Fortunately, I don’t have to go through that.  But the five seconds it takes for him to give me the good news feels like a century.

But I have to admit, I like the guy’s style.  He jokes with me about patients who ask, “Am I going to die?”

His answer?

Of course you’re going to die.

If you were creeping around for 200 years, you’d scare the crap out of people.

Few people face their own mortality.  But doing so, I think, is a good thing.

I often hear about people who face a terminal illness before creating a bucket list of things to do before they meet Davy Jones.

But that kind of thing doesn’t make a lot of sense to me.

Does it make sense to you?

 





Andrew Hallam

I’m a financial columnist for Canada’s national paper, The Globe and Mail, as well as for AssetBuilder, a financial service firm based in Texas. I’m also the author of Millionaire Teacher: The Nine Rules of Wealth You Should Have Learned in School (2nd Ed. Wiley 2017) and The Global Expatriate’s Guide To Investing: From Millionaire Teacher to Millionaire Expat (Wiley 2015). My mission is to educate, motivate and inspire people on basic retirement planning and best practices for investing, using evidence-based strategies. I’m happy to comment on your questions. However, please read the Terms of Use, Privacy Policy and the Comments Policy.

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14 Responses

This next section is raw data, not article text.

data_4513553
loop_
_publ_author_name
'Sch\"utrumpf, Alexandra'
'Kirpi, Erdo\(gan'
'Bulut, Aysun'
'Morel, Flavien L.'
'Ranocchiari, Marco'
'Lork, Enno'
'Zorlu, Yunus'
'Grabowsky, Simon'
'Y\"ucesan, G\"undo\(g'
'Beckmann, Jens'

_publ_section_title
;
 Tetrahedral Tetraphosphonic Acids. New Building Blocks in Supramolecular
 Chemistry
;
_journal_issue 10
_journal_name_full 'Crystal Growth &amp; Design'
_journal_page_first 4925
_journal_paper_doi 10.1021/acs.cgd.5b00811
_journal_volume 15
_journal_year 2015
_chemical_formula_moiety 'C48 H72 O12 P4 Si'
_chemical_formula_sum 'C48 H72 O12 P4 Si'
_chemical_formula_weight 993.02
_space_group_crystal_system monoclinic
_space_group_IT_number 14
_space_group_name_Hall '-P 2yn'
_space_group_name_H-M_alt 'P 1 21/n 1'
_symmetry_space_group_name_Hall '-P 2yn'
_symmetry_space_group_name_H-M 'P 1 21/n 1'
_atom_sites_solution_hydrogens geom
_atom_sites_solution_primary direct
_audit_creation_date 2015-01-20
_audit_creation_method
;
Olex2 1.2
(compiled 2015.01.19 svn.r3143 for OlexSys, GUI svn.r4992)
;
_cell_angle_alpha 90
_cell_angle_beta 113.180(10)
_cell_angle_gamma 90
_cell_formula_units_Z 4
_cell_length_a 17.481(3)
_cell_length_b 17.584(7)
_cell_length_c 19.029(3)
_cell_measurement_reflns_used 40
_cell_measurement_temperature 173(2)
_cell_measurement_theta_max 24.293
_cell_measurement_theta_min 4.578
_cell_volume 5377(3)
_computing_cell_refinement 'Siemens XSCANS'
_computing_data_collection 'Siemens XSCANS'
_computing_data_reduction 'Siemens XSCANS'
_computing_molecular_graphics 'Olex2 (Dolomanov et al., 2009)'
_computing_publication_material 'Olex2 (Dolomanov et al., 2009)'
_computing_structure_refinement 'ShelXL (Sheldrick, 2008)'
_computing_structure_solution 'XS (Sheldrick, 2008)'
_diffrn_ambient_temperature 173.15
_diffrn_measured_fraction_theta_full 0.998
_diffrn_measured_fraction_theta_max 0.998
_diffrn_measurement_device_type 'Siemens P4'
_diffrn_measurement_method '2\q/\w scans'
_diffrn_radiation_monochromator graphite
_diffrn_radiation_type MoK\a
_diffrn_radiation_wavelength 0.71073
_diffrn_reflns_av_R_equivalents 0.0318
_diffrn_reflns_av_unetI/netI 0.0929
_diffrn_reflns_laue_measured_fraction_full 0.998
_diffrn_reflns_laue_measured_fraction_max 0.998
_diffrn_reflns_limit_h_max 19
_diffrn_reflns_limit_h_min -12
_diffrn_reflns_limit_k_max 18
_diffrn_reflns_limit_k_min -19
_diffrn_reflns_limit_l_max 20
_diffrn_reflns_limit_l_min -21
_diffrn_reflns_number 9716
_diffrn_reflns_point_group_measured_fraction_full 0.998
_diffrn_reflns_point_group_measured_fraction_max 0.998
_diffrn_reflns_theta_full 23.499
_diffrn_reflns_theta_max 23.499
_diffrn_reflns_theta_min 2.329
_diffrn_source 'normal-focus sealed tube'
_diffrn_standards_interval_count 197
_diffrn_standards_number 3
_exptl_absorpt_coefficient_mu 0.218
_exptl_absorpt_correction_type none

1. woodes34 says:

    I agree Andrew, there is nothing worse than the MRI. I still wake up breathing heavily and sweating at night from mt experiences in those things. (My cancer was testicular- I got of easily in comparison to you!)

    Will you present at EARCOS this year? I would be great to send friends to hear you speak!

    • Hey Woodes 34:

      I didn't know that you had cancer. How many years has it been?

      I would love to come to EARCOS, but apparently it's filled for non curricular topics. Perhaps you could make a suggestion to them?!

      • woodes34 says:

        I hope it's allright with you, but contacted Bill O. last week about you presenting and I got the same answer. I was hoping!

        My cancer was 14 years ago, just three months after I got married. (Not much of a wedding gift for my wife.!) Several surgeries later all is well.

  2. DIY Investor says:

    Great post on priorities. Some of us worry about things that are trivial whereas others shoulder exceptional burdens.

    I agree that waiting to create a bucket list doesn't make sense. You never know what tomorrow might bring.

    Good luck!!

  3. The Dividend Ninja says:

    Andrew, as someone who has worked in healthcare for over 12 years, I know it's a really awful expereince for people going through the MRI and surgery for that matter. Knock on wood, I have been through neither 😉 The hardest part of my job is seeing kids going through what you are – that part really chokes me up. Kids are meant to have fun not be in hospital. Funny how life works, health is more important than anything else, isn't it?

    Stay healthy my friend!